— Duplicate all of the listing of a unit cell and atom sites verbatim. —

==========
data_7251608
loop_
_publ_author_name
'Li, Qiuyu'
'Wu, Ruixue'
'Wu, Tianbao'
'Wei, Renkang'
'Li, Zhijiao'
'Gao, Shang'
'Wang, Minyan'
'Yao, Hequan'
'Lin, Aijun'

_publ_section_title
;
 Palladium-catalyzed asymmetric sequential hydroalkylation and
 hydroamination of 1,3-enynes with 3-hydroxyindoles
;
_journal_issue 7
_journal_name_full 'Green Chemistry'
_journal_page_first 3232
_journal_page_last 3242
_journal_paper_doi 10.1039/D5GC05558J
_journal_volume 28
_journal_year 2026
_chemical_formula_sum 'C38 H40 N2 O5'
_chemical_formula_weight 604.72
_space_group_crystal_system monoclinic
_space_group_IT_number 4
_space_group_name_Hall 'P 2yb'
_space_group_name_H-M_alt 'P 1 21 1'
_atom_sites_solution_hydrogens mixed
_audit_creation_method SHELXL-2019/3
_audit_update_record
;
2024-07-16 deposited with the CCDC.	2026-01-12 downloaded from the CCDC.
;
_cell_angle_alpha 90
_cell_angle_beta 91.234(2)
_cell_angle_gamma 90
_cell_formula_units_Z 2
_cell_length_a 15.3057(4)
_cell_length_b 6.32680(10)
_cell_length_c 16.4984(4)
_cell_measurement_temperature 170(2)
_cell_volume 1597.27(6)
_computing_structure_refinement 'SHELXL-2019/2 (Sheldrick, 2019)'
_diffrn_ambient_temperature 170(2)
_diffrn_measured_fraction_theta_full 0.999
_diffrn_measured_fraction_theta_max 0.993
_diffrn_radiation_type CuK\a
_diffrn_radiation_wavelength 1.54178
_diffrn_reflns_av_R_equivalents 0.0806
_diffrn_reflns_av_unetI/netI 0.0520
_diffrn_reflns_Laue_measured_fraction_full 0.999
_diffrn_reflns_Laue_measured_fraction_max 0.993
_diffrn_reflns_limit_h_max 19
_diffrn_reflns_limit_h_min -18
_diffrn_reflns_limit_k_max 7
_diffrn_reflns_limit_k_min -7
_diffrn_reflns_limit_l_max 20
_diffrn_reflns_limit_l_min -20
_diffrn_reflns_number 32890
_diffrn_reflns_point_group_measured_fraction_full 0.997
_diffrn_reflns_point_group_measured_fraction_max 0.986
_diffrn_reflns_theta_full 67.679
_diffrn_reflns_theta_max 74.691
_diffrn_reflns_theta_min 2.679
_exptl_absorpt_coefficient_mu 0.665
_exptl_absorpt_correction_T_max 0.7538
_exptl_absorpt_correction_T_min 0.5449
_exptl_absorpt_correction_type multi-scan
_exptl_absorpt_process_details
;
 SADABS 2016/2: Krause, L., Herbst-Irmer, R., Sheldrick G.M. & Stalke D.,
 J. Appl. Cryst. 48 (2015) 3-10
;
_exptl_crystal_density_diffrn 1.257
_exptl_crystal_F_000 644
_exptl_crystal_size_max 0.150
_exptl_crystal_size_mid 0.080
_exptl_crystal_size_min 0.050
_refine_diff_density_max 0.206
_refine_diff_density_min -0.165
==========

data_7251608
loop_
_publ_author_name
'Li, Qiuyu'
'Wu, Ruixue'
'Wu, Tianbao'
'Wei, Renkang'
'Li, Zhijiao'
'Gao, Shang'
'Wang, Minyan'
'Yao, Hequan'
'Lin, Aijun'

_publ_section_title
;
 Palladium-catalyzed asymmetric sequential hydroalkylation and
 hydroamination of 1,3-enynes with 3-hydroxyindoles
;
_journal_issue 7
_journal_name_full 'Green Chemistry'
_journal_page_first 3232
_journal_page_last 3242
_journal_paper_doi 10.1039/D5GC05558J
_journal_volume 28
_journal_year 2026
_chemical_formula_sum 'C38 H40 N2 O5'
_chemical_formula_weight 604.72
_space_group_crystal_system monoclinic
_space_group_IT_number 4
_space_group_name_Hall 'P 2yb'
_space_group_name_H-M_alt 'P 1 21 1'
_atom_sites_solution_hydrogens mixed
_audit_creation_method SHELXL-2019/3
_audit_update_record
;
2024-07-16 deposited with the CCDC.	2026-01-12 downloaded from the CCDC.
;
_cell_angle_alpha 90
_cell_angle_beta 91.234(2)
_cell_angle_gamma 90
_cell_formula_units_Z 2
_cell_length_a 15.3057(4)
_cell_length_b 6.32680(10)
_cell_length_c 16.4984(4)
_cell_measurement_temperature 170(2)
_cell_volume 1597.27(6)
_computing_structure_refinement 'SHELXL-2019/2 (Sheldrick, 2019)'
_diffrn_ambient_temperature 170(2)
_diffrn_measured_fraction_theta_full 0.999
_diffrn_measured_fraction_theta_max 0.993
_diffrn_radiation_type CuK\a
_diffrn_radiation_wavelength 1.54178
_diffrn_reflns_av_R_equivalents 0.0806
_diffrn_reflns_av_unetI/netI 0.0520
_diffrn_reflns_Laue_measured_fraction_full 0.999
_diffrn_reflns_Laue_measured_fraction_max 0.993
_diffrn_reflns_limit_h_max 19
_diffrn_reflns_limit_h_min -18
_diffrn_reflns_limit_k_max 7
_diffrn_reflns_limit_k_min -7
_diffrn_reflns_limit_l_max 20
_diffrn_reflns_limit_l_min -20
_diffrn_reflns_number 32890
_diffrn_reflns_point_group_measured_fraction_full 0.997
_diffrn_reflns_point_group_measured_fraction_max 0.986
_diffrn_reflns_theta_full 67.679
_diffrn_reflns_theta_max 74.691
_diffrn_reflns_theta_min 2.679
_exptl_absorpt_coefficient_mu 0.665
_exptl_absorpt_correction_T_max 0.7538
_exptl_absorpt_correction_T_min 0.5449
_exptl_absorpt_correction_type multi-scan
_exptl_absorpt_process_details
;
 SADABS 2016/2: Krause, L., Herbst-Irmer, R., Sheldrick G.M. & Stalke D.,
 J. Appl. Cryst. 48 (2015) 3-10
;
_exptl_crystal_density_diffrn 1.257
_exptl_crystal_F_000 644
_exptl_crystal_size_max 0.150
_exptl_crystal_size_mid 0.080
_exptl_crystal_size_min 0.050
_refine_diff_density_max 0.206
_refine_diff_density_min -0.165